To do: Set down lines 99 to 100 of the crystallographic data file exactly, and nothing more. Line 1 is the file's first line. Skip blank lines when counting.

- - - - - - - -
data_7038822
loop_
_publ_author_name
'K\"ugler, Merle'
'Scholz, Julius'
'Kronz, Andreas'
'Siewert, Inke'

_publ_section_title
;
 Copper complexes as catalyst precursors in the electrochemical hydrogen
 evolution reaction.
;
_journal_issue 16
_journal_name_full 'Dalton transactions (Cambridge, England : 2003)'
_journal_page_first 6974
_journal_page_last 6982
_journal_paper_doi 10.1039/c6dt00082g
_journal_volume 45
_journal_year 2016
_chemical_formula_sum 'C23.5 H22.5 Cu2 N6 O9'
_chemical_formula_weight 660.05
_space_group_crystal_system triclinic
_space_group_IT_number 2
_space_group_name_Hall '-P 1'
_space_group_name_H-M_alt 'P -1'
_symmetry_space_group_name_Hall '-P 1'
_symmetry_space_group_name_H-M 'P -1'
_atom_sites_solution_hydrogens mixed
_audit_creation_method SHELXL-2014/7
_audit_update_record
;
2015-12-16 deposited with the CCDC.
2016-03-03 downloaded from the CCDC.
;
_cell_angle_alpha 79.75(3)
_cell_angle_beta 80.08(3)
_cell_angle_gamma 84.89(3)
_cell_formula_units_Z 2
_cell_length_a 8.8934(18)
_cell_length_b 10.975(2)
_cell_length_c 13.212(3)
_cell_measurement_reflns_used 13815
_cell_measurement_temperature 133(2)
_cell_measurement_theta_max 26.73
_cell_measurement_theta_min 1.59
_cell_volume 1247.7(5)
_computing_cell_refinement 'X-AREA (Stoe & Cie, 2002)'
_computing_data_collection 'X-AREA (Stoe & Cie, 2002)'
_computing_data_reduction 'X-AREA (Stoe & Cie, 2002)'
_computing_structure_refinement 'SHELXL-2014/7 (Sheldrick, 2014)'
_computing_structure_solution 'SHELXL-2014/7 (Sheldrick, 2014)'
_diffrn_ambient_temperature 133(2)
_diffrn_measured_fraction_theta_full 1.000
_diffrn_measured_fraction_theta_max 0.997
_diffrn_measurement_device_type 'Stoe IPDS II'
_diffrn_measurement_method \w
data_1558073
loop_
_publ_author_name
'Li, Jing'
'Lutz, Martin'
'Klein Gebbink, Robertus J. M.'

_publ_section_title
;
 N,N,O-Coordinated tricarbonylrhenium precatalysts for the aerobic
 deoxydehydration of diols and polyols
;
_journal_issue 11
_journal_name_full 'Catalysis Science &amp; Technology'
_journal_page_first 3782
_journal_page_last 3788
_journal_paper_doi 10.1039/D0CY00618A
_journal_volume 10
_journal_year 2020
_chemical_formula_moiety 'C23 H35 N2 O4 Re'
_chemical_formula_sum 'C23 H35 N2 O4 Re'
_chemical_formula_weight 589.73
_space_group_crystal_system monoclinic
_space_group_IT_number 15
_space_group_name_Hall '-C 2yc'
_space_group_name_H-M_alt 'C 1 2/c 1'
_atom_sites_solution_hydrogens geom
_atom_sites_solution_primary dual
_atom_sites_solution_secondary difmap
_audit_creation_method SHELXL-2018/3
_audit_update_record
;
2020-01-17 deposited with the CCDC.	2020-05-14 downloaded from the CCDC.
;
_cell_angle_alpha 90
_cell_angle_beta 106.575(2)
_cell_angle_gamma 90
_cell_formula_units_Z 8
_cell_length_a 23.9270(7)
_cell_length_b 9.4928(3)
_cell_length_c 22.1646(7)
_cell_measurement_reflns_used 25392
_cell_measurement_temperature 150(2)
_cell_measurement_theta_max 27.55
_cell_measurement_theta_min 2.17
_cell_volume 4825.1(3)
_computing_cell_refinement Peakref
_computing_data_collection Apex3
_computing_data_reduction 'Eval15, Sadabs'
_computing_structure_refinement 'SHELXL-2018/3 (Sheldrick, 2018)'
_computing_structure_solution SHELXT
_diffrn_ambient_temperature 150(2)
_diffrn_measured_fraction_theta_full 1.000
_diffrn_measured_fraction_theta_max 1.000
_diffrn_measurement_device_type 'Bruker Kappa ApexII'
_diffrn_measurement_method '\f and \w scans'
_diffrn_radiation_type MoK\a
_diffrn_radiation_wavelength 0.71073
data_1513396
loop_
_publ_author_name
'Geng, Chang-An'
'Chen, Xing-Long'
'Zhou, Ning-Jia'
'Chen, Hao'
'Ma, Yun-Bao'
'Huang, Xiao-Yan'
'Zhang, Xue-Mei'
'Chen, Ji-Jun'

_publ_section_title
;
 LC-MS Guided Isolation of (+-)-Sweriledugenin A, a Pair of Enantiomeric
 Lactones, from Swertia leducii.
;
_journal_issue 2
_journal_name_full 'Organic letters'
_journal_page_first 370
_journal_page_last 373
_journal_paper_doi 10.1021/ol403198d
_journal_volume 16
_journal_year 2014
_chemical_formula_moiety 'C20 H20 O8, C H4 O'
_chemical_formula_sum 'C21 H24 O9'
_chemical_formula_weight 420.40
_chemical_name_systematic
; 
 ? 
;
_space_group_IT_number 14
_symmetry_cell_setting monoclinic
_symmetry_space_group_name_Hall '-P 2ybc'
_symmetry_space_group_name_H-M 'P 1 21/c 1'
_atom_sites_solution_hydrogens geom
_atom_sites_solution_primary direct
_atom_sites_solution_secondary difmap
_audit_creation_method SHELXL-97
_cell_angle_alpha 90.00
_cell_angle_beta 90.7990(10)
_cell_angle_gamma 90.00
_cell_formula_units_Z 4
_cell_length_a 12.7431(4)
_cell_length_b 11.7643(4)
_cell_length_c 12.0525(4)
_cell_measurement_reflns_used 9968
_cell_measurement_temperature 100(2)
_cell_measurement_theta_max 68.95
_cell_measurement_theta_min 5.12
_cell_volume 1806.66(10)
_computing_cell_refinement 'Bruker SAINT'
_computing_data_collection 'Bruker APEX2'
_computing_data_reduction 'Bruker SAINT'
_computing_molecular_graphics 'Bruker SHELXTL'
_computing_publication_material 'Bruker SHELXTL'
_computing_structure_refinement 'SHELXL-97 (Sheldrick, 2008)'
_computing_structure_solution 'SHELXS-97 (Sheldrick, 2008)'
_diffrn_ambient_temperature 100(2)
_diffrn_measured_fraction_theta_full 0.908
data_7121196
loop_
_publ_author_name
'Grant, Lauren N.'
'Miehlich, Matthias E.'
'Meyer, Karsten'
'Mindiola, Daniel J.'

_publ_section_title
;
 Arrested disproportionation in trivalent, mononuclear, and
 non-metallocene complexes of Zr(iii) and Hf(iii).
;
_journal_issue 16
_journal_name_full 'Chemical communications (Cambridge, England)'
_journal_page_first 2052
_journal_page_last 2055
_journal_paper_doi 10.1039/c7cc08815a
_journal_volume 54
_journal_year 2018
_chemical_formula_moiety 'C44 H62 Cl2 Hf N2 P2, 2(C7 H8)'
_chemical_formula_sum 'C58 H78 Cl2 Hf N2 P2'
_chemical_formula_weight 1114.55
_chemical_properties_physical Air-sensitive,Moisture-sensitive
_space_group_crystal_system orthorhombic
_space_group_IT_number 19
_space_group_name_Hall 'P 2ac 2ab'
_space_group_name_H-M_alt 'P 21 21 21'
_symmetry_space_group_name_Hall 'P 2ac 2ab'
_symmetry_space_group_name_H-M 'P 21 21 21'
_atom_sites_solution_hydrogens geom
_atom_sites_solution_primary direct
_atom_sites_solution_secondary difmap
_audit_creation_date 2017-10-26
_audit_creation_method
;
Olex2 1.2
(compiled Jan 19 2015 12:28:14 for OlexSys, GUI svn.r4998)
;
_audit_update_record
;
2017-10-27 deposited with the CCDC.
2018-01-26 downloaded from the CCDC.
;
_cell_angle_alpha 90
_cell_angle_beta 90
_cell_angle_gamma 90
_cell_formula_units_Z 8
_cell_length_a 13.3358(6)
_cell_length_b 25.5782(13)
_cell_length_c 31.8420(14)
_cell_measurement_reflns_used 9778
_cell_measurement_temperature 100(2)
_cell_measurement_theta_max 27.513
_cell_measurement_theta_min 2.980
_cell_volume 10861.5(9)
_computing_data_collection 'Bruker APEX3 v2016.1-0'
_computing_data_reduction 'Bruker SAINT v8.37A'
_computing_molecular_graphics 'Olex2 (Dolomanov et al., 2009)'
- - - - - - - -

_cell_measurement_theta_max 27.55
_cell_measurement_theta_min 2.17